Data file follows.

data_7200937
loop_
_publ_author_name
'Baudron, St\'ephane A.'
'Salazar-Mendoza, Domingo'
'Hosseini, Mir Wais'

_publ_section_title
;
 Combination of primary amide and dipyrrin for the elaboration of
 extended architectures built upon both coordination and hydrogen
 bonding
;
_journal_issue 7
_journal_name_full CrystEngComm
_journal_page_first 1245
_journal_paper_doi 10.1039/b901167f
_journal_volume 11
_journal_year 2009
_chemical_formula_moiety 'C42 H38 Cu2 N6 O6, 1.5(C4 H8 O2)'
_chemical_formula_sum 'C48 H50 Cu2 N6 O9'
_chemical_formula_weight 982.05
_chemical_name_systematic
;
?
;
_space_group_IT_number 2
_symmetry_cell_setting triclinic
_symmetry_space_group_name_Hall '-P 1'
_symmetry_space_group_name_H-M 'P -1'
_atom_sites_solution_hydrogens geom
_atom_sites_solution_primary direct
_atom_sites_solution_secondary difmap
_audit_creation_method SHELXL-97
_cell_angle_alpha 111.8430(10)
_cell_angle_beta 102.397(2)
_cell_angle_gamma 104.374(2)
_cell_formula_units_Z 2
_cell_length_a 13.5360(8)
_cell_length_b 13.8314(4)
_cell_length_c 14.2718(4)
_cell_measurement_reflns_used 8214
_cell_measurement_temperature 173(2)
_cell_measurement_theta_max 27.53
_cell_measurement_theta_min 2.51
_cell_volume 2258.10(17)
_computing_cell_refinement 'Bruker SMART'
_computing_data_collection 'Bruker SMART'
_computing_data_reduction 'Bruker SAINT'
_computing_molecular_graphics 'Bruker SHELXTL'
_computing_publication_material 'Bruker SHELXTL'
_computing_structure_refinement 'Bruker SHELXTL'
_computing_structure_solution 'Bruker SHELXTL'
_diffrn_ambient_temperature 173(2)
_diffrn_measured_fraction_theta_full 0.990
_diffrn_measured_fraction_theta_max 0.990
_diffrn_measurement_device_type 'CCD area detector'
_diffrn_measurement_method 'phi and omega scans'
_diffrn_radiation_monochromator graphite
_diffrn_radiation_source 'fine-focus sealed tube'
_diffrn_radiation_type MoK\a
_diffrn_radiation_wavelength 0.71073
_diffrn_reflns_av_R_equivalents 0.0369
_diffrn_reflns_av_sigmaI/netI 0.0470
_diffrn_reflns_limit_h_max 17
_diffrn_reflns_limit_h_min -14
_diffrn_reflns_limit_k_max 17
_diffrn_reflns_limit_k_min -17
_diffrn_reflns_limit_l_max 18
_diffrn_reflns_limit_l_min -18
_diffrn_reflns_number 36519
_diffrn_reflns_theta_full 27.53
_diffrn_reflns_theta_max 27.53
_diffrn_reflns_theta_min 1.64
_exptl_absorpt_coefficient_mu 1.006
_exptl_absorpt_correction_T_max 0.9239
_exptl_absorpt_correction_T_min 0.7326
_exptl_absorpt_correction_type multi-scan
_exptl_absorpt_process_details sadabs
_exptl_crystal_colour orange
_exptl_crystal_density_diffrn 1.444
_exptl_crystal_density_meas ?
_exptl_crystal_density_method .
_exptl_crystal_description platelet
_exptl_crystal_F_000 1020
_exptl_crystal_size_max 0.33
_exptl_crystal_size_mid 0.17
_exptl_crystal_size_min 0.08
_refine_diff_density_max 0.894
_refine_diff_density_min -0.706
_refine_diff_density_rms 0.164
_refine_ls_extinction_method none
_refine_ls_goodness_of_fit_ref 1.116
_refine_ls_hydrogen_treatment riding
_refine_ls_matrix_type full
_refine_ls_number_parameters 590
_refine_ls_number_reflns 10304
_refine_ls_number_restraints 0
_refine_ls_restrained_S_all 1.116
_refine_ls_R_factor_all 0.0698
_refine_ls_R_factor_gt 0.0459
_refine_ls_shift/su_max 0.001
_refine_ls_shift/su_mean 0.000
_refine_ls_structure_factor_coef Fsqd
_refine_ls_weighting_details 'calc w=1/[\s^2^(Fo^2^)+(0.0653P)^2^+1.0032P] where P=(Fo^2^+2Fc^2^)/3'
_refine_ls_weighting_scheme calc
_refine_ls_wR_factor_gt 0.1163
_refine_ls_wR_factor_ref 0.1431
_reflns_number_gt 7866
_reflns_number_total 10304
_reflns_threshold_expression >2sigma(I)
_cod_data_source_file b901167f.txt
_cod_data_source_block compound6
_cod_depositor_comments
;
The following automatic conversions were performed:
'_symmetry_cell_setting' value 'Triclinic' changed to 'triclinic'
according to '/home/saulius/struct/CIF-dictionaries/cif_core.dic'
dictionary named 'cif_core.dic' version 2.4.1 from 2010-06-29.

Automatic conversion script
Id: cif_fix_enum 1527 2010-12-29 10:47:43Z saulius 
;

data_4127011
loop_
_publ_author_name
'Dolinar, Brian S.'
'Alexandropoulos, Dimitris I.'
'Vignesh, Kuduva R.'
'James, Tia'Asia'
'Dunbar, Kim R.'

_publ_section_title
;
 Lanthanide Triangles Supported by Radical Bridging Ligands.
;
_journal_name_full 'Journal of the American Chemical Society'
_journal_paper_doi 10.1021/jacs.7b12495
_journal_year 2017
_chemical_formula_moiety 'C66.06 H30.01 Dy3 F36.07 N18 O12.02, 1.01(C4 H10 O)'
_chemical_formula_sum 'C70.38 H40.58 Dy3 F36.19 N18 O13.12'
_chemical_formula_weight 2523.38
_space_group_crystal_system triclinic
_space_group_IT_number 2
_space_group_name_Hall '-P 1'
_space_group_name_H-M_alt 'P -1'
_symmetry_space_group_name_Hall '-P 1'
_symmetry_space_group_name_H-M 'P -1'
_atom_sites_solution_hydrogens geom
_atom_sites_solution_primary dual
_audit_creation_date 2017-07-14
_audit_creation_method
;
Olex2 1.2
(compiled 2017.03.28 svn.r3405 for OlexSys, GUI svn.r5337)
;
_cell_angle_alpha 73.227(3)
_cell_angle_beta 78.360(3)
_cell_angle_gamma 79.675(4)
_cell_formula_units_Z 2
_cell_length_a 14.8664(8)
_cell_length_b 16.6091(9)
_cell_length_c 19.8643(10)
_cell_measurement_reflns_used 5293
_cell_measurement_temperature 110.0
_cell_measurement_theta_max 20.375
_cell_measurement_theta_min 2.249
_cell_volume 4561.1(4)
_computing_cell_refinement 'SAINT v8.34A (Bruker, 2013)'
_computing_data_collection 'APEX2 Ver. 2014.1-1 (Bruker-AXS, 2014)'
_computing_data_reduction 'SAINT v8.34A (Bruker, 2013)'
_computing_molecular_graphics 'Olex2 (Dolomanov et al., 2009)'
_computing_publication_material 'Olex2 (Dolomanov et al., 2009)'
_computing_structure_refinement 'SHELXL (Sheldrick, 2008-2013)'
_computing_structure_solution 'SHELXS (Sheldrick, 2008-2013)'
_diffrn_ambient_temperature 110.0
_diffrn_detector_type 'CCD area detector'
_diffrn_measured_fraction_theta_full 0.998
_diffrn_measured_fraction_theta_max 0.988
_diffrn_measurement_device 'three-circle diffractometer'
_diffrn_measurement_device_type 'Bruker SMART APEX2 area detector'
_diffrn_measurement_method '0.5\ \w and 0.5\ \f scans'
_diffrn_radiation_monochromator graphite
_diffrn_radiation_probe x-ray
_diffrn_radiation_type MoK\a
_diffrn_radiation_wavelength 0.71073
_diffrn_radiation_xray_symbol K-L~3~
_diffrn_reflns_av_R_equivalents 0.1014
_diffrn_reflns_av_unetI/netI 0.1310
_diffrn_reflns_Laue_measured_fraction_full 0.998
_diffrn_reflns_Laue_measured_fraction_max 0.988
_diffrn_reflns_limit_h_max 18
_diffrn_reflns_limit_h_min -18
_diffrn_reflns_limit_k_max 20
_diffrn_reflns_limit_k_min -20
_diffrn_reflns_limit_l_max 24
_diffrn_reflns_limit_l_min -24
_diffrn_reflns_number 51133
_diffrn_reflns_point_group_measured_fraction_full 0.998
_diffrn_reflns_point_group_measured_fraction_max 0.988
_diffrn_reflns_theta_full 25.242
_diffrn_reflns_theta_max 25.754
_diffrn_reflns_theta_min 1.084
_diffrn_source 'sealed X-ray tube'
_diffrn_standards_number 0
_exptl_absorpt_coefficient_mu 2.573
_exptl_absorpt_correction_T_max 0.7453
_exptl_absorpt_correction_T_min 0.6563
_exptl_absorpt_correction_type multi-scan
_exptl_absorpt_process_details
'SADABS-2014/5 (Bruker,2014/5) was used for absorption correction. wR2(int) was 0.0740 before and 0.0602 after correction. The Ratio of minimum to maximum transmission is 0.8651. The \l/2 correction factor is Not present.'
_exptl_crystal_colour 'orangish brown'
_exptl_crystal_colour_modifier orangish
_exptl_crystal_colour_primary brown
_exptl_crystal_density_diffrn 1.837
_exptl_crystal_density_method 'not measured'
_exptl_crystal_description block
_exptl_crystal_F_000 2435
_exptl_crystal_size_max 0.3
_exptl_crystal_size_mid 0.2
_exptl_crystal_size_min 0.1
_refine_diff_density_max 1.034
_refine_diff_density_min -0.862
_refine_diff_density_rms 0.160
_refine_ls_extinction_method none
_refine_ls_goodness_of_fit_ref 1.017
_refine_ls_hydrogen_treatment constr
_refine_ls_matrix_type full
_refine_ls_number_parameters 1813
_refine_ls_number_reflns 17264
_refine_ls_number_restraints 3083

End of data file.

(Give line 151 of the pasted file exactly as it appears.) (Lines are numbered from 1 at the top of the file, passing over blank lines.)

Olex2 1.2